While walking from the parking lot into Home Depot to look for a garage door opener, Jessica and her daughter Jasmine didn’t know they were about to save a life and make a pet owner very happy.

That is, however, exactly what happened. Out of nowhere, they heard the sound of a feline in distress.

The crying was coming from under a car they were passing. When they stopped to take a closer look, they found that the cat had somehow managed to lodge himself in the car’s wheel well.

With a lot of heart and much effort, they were able to maneuver him around and free him from the dangerous and frightening situation.

This was a very gentle cat and thankfully didn’t panic, even when they wiped the grease away and checked him over.

After leaving a note on the windshield, in case the cat belonged to the owner of the car, Jessica, Jasmine and the rescued kitty headed for Suncoast Humane Society.

Suncoast Humane Society’s intake specialist Kelly immediately checked the shelter’s lost-and-found list. She saw a picture of a lost cat that looked a lot like the one that had just been rescued.

Even though the report showed the cat lived several miles from Home Depot, Kelly left no stone unturned.

She called the missing cat’s owner, Debra, explaining that this may be Noah. At first Debra thought this would be too good to be true, because the rescued cat was found too far from her home to really be Noah.

At the urging of Kelly, and later, a Facebook friend who had read of Noah’s disappearance, Debra took the chance and came to Suncoast Humane Society.

At first glance it was obvious that Debra and Noah were family, and that Noah would be going back home.

How did Noah get in the car’s wheel well? Whose car? How did he survive the ride to Home Depot? Who knows?

We do know that Noah survived one heck of an adventure, and is home safely, where he belongs. Suncoast Humane Society along with other animal care and control agencies receive calls each day from people whose pets have become lost.

We know there are also many pet owners who have no idea what to do if their pet goes missing. This is apparent because of the number of lost pets that are never reclaimed. Many of these have been spayed/neutered, are wearing collars, and look like they just jumped off someone’s couch. We know they belong to someone.

It can be confusing in our area if you lose your pet, because of the demographics. You’ll want to start by filing a lost report with Animal Services in Sarasota County, and Animal Control in Charlotte County. Both agencies have officers who pick up stray pets.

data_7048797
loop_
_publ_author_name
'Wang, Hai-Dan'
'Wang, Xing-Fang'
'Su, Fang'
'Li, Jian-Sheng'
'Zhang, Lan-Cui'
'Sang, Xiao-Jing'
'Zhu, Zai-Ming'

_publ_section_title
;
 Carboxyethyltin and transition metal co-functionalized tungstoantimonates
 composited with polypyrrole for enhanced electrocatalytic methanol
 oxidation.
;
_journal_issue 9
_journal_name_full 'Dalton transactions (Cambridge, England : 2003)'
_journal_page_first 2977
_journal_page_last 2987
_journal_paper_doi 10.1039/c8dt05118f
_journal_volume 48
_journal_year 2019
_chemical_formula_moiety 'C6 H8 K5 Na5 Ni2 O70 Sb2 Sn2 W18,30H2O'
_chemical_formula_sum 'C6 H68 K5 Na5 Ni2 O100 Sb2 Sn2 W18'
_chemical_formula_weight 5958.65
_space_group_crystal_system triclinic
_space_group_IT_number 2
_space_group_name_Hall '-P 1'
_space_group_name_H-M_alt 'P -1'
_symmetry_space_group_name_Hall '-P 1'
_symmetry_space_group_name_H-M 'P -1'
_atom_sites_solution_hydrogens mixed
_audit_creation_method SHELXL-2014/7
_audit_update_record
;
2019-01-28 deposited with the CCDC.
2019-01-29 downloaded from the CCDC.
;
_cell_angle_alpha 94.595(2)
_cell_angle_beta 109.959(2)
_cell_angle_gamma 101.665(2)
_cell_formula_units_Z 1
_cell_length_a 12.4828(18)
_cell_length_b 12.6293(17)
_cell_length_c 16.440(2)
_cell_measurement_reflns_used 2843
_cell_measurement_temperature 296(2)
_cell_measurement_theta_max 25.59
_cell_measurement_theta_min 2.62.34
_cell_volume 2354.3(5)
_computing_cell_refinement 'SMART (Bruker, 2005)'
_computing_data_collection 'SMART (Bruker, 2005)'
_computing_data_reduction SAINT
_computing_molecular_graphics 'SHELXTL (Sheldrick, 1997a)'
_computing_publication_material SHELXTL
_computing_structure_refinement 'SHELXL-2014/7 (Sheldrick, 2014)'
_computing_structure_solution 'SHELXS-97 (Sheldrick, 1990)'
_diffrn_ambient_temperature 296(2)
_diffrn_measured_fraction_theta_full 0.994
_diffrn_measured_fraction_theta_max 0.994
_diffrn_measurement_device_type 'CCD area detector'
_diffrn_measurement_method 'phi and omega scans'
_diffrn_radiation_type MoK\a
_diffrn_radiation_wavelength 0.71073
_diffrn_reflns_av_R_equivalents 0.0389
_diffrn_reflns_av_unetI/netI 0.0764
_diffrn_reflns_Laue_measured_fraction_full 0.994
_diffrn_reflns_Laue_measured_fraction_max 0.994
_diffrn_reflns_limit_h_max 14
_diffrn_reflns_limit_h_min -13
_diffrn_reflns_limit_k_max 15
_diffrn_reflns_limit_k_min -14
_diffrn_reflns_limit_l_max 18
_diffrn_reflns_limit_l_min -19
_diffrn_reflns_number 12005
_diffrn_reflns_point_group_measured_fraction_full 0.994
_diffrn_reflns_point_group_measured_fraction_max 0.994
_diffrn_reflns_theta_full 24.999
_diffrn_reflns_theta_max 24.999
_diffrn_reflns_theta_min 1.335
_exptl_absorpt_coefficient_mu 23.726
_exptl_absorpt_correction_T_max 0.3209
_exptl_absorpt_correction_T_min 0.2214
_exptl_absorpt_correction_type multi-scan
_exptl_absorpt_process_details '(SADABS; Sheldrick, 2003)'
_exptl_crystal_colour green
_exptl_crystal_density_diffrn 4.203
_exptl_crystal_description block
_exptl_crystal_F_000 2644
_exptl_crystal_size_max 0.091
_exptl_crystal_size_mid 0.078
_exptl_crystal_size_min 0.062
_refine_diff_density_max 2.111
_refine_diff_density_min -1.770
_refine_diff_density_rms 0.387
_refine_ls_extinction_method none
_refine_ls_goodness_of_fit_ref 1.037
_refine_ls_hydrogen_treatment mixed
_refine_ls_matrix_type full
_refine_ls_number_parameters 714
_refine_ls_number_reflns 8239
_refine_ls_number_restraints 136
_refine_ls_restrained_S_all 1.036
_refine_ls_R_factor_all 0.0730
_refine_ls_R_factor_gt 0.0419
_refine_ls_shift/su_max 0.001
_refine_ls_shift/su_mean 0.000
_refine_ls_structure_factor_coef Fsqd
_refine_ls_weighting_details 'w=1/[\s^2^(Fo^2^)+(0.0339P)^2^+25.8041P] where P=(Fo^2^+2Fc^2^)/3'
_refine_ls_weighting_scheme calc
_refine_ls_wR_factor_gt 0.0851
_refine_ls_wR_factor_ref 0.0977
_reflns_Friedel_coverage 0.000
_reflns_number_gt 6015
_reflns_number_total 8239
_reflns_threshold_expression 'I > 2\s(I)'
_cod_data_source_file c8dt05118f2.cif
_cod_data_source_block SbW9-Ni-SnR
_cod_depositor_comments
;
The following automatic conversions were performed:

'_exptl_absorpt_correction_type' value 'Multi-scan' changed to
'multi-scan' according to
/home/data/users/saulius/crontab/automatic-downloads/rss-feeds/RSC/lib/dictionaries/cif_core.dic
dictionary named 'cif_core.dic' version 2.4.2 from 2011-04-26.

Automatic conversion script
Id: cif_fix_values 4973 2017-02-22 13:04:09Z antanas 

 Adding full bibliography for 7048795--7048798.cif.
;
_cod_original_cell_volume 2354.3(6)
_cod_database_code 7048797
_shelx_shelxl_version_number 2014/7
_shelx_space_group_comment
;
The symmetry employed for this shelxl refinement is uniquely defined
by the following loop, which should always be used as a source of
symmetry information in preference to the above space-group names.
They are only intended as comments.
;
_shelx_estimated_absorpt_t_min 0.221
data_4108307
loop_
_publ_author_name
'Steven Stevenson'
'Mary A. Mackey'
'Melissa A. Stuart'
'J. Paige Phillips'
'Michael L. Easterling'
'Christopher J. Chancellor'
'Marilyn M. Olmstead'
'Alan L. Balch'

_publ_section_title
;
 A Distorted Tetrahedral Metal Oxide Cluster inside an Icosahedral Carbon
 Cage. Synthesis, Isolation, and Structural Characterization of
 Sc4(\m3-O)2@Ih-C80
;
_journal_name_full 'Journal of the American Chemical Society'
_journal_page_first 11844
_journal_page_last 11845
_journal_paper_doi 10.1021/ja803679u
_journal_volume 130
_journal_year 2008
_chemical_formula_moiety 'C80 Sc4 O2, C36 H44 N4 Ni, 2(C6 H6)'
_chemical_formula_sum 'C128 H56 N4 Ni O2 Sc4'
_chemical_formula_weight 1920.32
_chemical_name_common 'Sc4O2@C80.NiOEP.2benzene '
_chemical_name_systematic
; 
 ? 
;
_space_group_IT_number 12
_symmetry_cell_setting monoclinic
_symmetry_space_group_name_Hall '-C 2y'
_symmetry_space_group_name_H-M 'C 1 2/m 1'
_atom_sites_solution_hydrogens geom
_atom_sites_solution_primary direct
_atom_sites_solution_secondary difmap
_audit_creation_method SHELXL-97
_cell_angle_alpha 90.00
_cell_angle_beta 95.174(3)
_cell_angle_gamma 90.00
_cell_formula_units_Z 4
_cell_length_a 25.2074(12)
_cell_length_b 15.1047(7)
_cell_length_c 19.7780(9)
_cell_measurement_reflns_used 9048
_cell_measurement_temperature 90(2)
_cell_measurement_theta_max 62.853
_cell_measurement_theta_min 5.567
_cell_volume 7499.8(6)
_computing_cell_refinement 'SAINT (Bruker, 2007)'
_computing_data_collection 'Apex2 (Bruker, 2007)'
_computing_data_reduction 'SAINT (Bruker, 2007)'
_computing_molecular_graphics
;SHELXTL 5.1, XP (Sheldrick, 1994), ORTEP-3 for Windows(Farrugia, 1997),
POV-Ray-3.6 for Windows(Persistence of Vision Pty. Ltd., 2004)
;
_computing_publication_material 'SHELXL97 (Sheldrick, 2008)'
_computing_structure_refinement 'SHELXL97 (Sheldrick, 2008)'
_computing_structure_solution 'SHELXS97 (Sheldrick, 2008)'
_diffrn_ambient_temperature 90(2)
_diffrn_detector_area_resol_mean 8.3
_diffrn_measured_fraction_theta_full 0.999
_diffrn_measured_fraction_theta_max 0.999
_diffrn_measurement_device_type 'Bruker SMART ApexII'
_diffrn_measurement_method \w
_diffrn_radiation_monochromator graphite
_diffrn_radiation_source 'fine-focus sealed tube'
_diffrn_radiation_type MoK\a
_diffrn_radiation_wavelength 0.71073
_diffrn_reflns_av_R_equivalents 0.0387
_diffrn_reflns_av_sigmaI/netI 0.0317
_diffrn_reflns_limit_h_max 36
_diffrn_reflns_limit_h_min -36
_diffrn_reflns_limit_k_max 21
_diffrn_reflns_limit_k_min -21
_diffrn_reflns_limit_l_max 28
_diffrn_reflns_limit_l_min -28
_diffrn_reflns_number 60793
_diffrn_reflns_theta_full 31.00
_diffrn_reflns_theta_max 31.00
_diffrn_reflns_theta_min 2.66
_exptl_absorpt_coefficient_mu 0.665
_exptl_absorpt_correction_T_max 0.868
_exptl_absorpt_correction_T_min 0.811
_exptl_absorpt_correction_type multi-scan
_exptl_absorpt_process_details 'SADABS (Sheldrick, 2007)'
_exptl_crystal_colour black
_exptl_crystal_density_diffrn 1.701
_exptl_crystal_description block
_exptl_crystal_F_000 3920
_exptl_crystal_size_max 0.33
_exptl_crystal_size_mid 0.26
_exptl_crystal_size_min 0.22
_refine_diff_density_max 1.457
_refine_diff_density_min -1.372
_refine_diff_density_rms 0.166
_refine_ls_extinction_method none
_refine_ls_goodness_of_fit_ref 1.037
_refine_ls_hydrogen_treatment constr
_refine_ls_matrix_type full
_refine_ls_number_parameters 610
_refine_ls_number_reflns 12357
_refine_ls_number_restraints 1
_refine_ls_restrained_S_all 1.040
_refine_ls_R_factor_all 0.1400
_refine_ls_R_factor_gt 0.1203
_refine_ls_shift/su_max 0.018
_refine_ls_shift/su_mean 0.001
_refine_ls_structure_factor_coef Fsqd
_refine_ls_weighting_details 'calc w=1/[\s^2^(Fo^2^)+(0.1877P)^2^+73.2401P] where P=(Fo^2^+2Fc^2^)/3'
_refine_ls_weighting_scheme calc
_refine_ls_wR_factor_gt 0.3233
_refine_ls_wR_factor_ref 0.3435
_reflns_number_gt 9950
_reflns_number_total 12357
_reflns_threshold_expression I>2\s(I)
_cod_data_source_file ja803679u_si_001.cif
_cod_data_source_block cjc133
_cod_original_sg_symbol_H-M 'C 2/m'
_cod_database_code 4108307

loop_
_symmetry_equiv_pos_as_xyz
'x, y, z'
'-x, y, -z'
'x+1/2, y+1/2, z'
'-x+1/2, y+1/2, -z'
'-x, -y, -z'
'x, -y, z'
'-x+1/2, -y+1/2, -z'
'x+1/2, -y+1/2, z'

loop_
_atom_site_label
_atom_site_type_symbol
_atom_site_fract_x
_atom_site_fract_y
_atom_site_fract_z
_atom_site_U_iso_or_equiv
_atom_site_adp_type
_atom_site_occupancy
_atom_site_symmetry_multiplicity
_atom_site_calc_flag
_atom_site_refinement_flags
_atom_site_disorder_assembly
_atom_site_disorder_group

You should also contact Suncoast Humane Society and the Animal Welfare League, who receive lost pets. If your pet does not return home almost immediately, you should also go to the shelters and look yourself. The pet you have tried to describe does not always match what shelter personnel are seeing. Describing some mixed breeds can be tricky. Take a recent photo with you for the shelter to keep on file.

There are also rescue groups and adoption agencies in both counties where someone may turn in your pet. The Humane Societies and Animal Control agencies should have lists of those groups that are known.

Search the neighborhood completely, several times each day. Talk with neighbors, mail carriers, and delivery drivers. Hand out recent photographs of your pet and leave proper contact information.

Advertise by posting notices at grocery stores, community centers, veterinary offices, intersections, and pet supply stores. Place a notice in the newspapers and with radio stations. Describe your pet to the best of your ability. Remember the internet and the websites of the shelters that list pets they have found.

Beware of pet recovery scams and people that want money to return your pet. Contact the proper authorities if you become suspicious, especially if you have proof that your pet has been stolen.

It is tragic to note that only 2 percent of felines and only 15-20 percent of canines are ever reclaimed from animal shelters by their owners. If you are lucky enough to be reunited with your pet, learn from it.

Keep your pet indoors and confined or watched when outdoors. Keep proper identification on him/her, including a microchip. It is so much better to be prepared and to avoid the trauma of a lost pet.

To learn more about Suncoast Humane Society, please visit us at www.humane.org.

Phil Snyder is executive director of the Suncoast Humane Society. Email him at philsnyder@humane.org.

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